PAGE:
Japan's legal system does not ban or regulate one's sexual orientation. But marriage is allowed only between a man and a woman. Although courts nowadays examine the details of civil or common-law marriages for heterosexual couples, including shared assets and duration of relationships, they give no such consideration to gays and lesbians.
There are a few gay spots or hangouts across Japan, mainly in big cities. The district known as Shinjuku 2-chome in central Tokyo is the most famous. It houses a few hundred gay bars and stores, making itself known as the hub of gay subculture.
"Unlike in some countries, gays and lesbians in Japan do not get a death penalty or get punished in a court. But that does not necessarily mean the country is friendly toward the LGBT (lesbian, gay, bisexual and transgender) community," said Kanako Otsuji, an LGBT rights activist in Japan, whose office sits in the middle of Shinjuku 2-chome.
Otsuji became Japan's first lesbian politician when she revealed her sexuality in 2005 while serving at the Osaka Prefectural Assembly in western Japan. She still remembers the reactions of her supporters when she made the decision to announce her sexual orientation. "Many people thought it was a private matter," she said. "They told me they did not need to know what type of people I like. But respecting one's sexuality is a public matter. It is a human rights matter.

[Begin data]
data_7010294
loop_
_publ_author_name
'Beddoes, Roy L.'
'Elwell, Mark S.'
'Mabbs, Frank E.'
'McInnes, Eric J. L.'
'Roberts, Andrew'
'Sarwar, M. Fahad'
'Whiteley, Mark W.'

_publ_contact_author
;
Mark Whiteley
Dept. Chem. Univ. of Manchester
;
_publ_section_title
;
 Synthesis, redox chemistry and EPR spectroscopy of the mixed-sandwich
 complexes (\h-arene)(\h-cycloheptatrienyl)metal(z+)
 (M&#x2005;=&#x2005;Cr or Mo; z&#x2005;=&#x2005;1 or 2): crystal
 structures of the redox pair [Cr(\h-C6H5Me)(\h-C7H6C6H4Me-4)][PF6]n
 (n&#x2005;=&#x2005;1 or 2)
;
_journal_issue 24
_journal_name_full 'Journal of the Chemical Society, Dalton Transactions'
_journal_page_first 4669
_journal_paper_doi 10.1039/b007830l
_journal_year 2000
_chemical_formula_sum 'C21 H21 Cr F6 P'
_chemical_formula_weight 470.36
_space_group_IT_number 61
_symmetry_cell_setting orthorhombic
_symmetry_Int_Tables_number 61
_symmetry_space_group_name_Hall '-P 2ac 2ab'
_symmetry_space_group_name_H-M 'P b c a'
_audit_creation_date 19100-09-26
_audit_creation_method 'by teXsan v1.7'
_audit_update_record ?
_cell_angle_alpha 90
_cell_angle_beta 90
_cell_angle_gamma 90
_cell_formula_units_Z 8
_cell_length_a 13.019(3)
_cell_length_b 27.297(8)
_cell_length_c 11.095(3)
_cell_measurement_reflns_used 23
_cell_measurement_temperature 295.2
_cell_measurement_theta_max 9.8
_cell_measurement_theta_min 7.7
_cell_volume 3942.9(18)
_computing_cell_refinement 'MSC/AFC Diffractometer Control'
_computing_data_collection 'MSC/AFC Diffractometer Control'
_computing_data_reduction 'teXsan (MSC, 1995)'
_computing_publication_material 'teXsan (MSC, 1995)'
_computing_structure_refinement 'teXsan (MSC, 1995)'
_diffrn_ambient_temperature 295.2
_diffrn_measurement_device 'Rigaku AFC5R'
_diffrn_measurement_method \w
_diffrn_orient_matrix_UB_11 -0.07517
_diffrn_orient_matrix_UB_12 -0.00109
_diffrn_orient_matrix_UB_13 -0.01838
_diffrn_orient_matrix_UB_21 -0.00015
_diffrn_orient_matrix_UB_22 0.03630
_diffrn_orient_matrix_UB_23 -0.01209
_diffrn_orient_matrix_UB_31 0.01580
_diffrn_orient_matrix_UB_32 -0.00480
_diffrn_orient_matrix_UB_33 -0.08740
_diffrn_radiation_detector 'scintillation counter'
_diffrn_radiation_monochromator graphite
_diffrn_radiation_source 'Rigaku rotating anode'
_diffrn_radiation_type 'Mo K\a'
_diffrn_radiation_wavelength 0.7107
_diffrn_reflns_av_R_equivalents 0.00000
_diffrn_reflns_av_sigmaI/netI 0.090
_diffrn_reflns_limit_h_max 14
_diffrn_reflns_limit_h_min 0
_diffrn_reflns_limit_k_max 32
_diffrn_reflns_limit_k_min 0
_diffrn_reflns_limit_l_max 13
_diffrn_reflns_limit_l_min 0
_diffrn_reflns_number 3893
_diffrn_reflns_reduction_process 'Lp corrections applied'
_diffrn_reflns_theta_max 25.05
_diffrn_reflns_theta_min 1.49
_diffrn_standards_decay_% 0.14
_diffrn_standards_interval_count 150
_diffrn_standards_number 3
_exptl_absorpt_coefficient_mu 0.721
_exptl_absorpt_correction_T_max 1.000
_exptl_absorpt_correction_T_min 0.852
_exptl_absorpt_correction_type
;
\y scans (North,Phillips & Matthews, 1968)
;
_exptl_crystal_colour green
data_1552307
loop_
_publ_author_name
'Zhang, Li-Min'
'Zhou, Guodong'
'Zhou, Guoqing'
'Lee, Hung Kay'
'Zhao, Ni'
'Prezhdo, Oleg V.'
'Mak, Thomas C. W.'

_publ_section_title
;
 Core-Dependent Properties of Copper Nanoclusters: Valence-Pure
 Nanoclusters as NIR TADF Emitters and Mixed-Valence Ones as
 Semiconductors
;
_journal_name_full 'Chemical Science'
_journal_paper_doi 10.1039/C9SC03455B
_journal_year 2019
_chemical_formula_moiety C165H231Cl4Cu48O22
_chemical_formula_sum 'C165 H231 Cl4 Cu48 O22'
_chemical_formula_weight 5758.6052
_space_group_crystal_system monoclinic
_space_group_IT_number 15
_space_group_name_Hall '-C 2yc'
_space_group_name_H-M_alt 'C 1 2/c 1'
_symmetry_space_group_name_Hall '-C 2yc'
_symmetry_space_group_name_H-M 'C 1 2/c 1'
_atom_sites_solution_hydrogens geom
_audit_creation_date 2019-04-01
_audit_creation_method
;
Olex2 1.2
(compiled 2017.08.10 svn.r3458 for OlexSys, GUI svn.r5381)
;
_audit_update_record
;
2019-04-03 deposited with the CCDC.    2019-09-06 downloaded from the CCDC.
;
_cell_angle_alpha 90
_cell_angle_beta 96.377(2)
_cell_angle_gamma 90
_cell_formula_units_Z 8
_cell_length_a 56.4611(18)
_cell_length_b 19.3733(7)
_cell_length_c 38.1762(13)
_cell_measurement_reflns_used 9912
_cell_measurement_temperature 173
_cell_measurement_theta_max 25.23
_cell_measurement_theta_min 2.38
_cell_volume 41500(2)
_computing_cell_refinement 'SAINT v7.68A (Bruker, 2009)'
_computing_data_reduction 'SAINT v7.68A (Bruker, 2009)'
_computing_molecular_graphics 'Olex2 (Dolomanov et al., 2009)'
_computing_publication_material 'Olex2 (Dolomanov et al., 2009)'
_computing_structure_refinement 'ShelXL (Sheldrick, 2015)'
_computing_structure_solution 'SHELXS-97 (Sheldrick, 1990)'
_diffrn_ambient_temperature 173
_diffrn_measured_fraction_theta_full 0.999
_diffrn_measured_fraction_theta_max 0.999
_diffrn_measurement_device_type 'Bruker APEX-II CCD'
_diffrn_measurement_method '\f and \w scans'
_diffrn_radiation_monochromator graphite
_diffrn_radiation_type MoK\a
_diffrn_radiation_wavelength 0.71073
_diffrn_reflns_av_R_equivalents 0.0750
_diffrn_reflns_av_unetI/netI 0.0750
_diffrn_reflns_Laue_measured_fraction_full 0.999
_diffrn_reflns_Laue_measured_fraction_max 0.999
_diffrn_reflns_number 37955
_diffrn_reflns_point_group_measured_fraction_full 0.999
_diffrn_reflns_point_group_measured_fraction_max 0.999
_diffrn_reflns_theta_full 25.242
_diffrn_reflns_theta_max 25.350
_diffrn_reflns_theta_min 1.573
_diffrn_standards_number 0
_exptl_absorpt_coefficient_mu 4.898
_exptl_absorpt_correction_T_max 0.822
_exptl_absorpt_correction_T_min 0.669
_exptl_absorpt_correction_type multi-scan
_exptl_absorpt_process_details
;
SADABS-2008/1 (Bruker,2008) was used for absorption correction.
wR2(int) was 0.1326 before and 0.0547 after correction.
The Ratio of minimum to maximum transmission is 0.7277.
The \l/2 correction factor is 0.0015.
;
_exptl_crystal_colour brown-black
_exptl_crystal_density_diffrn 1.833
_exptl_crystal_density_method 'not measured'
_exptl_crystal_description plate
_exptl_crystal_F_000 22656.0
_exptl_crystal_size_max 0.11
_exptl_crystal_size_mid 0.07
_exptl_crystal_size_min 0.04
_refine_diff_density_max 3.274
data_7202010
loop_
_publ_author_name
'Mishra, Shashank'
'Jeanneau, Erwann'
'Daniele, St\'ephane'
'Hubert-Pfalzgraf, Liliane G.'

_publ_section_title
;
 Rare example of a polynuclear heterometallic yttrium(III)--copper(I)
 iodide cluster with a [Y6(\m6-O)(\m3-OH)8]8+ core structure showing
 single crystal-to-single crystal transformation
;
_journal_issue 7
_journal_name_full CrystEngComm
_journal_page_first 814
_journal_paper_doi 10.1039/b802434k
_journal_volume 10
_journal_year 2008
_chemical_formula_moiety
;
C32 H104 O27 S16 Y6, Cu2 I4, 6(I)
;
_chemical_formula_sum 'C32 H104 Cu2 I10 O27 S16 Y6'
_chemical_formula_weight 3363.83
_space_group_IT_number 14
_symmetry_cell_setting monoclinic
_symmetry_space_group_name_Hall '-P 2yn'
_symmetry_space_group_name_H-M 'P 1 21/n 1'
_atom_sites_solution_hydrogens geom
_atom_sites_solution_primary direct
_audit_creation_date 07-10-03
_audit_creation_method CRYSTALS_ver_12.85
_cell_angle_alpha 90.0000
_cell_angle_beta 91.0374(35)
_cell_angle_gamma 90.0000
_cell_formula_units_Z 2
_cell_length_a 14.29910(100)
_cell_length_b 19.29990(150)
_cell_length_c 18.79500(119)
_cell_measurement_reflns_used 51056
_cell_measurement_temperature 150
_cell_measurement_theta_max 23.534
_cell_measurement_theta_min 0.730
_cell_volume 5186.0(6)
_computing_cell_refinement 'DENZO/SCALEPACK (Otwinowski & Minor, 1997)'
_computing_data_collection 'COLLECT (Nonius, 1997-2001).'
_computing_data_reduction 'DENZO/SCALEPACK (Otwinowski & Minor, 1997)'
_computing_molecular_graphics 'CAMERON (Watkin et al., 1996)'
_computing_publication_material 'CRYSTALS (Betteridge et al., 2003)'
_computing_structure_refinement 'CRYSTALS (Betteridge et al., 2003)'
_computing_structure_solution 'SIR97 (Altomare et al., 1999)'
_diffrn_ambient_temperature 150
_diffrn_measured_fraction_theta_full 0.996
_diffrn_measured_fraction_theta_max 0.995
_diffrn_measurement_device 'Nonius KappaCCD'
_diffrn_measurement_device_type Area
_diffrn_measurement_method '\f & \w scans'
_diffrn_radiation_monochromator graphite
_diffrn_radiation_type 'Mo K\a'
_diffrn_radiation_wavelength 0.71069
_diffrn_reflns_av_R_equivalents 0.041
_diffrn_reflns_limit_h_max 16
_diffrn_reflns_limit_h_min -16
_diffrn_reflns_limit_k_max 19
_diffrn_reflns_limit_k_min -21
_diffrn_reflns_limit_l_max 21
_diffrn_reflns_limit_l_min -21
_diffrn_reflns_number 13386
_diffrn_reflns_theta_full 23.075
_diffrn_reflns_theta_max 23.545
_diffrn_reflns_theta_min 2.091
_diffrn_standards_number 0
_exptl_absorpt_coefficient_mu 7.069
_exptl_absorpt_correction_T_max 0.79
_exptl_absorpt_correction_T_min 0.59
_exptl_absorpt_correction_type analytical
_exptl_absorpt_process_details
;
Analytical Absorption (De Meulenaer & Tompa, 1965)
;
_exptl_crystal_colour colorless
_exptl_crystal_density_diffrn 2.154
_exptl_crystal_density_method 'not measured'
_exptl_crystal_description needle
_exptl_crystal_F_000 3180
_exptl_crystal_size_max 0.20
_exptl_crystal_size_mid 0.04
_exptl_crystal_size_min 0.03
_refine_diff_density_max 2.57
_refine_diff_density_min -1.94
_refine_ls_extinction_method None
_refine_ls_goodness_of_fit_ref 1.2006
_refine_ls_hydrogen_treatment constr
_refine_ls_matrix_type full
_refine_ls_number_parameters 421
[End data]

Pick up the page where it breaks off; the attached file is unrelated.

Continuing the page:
"If people saw two women or men holding hands, they usually will not go up to them and beat them up," Otsuji said. "But that does not mean people have no feelings toward us.
"We are not punished by law but most people choose to disregard us. It is a silent punishment. Many people do not mind us being somewhere in society like Shinjuku 2-chome. Yet it becomes a totally different matter once we are near them; they do not want to see, touch, talk or hear about us."
Psychiatrist Yoshihiro Hayashi said that although no punishment is meted out to gay and lesbian couples because of their sexual orientation, the social system becomes a source of obstacles for them. "Various issues arise from medical to social security as they cannot receive the same benefits as heterosexual married couples," Hayashi said. "There have been cases where a man was not allowed to see or care for his long-time partner in a hospital as the patient's family banned him. The next time the man saw his partner was after he passed away.
"Matters like medical proxy are so dire for us as the current system does not even recognize gay couples in any shape."
Lesbian couples face similar concerns and battle financial worries. "Women's salaries are less than 70 percent of men's, on average," Otsuji said. "More than half of Japan's female work force is not full-time; many are part-time or contract workers. In today's labor market, they are very vulnerable. Their employment will not be secure as they age."
Such financial insecurity often leaves lesbian women with no choice but to live with their parents, according to Rie Kinjo, a U.S.-educated and -trained psychotherapist. "We hear about lesbian women who cannot come out, since they fear getting kicked out of the house," Kinjo said. "Many are also expected to find a husband and raise a family. Some women choose to have a double life to relieve themselves from such societal pressure, get married and have children while they keep a relationship with their lesbian partner."